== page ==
On industry subsidies, again

One of the top opponents of the NB Power deal wrote a commentary in the newspaper this weekend in which he reiterates his them that government should not be “providing across-the-board energy subsidies to industries” (although as a side point no one has yet convinced me that resetting NB Power’s generation model to a lower cost structure is a subsidy). 

Then with a seamless act of hubris – in the very next breath, he makes a rousing case that New Brunswick should be providing across-the-board subsidies to the green energy industry.

What continues to bug me (well beyond the NB Power debate) is that these intellectuals all ‘hate’ subsidizing industry – unless it is the industries for which they are advocating subsidies.  Western Canadian think tank Phds will roll out endless arguments against subsidizing industries in Atlantic Canada and at the same time support massive subsidies to the agriculture industry.

All I am asking for is intellectual honesty.  Admit you like subsidies when it is your pet industries and then we can start the debate about which pet industries are more valuable.

But this kind of double talk even confuses me – I can only imagine what it does to the average guy on the street trying to make sense of it.

It’s a bit like the U.S. tea partiers demanding the government keep its grubby hands of their Medicare.  Everyone is against big government unless it’s the part of big government they are benefitting from.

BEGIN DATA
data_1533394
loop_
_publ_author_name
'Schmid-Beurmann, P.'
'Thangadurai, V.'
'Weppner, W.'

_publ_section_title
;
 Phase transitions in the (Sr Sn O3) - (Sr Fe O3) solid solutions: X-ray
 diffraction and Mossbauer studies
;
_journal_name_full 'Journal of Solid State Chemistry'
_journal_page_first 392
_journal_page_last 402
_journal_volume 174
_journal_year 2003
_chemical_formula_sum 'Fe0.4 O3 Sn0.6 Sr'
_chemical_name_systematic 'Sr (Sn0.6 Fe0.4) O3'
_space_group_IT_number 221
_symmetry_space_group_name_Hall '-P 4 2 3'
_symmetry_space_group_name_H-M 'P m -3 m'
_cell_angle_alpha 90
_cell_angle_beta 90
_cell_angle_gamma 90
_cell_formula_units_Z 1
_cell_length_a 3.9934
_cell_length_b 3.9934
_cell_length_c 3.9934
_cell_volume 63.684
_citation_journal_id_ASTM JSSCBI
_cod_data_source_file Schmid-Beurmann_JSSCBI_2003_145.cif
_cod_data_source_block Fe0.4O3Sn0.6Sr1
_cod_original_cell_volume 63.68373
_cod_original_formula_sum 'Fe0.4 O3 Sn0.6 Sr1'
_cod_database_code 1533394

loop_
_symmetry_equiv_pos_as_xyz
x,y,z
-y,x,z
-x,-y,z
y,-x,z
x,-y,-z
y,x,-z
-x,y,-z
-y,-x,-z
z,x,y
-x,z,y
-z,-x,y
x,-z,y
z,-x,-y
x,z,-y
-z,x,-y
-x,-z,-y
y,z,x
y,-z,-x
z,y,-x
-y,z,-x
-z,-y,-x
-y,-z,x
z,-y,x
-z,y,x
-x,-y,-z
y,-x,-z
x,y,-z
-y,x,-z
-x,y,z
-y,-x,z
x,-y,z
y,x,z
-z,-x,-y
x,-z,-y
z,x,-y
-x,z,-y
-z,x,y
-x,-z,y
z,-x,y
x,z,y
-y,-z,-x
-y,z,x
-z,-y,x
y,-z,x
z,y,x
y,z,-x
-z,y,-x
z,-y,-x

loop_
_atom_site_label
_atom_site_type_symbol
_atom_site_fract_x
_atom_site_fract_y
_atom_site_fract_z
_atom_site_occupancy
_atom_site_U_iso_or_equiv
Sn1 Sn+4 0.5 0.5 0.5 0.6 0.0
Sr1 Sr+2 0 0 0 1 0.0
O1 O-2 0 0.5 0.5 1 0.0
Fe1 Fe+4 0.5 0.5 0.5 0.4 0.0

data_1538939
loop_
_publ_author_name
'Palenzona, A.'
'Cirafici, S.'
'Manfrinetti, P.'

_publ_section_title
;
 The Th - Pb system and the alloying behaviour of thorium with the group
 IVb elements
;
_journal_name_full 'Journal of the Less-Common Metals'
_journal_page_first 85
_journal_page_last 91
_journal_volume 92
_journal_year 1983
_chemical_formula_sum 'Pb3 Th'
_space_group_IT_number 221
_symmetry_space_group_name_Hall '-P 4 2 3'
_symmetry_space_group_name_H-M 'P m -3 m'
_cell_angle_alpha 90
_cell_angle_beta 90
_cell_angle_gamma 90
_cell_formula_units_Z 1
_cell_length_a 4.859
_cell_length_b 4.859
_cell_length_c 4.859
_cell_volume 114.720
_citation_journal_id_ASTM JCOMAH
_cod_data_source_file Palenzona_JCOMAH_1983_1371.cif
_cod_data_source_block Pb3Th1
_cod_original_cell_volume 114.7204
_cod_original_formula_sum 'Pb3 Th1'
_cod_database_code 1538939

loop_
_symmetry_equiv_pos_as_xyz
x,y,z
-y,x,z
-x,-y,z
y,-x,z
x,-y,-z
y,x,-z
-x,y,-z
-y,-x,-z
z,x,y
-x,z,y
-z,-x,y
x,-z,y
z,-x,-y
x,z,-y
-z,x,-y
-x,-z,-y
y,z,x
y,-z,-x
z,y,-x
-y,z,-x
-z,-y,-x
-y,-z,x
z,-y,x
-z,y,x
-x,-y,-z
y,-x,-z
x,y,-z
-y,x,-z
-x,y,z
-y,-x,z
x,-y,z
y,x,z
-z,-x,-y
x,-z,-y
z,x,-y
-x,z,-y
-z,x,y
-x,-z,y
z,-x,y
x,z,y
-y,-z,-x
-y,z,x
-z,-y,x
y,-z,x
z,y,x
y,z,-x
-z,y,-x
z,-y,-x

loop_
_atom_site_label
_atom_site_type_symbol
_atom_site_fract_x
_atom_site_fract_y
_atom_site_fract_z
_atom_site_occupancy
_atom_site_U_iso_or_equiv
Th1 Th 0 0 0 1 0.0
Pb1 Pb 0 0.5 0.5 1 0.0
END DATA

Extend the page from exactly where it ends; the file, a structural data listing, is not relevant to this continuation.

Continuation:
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13 Responses to On industry subsidies, again

  1. richard says:

    “he makes a rousing case that New Brunswick should be providing across-the-board subsidies to the green energy industry.”

    Isn’t also the case that the collapse of the asset sale to HQ decreases the likelihood that NB Power will be investing much money in green energy? With much of its debt erased, NB Power would have been in a much stronger fiscal position to invest in alternate energy developments. As interest rates rise, NB Power will instead be spending more of its revenue on debt servicing.

  2. mikel says:

    But they were also getting rid of the main revenue generators, so that doesn’t really follow.
    For David, your logic circuits are a bit skewed here. I didn’t read the article, but ‘green energy industry’ is clearly a subset of ‘industry’. The author is saying NOT to apply across the board subsidies to ALL industries, only the ones THEY like, namely the green energy industry. What’s so hard to understand about that?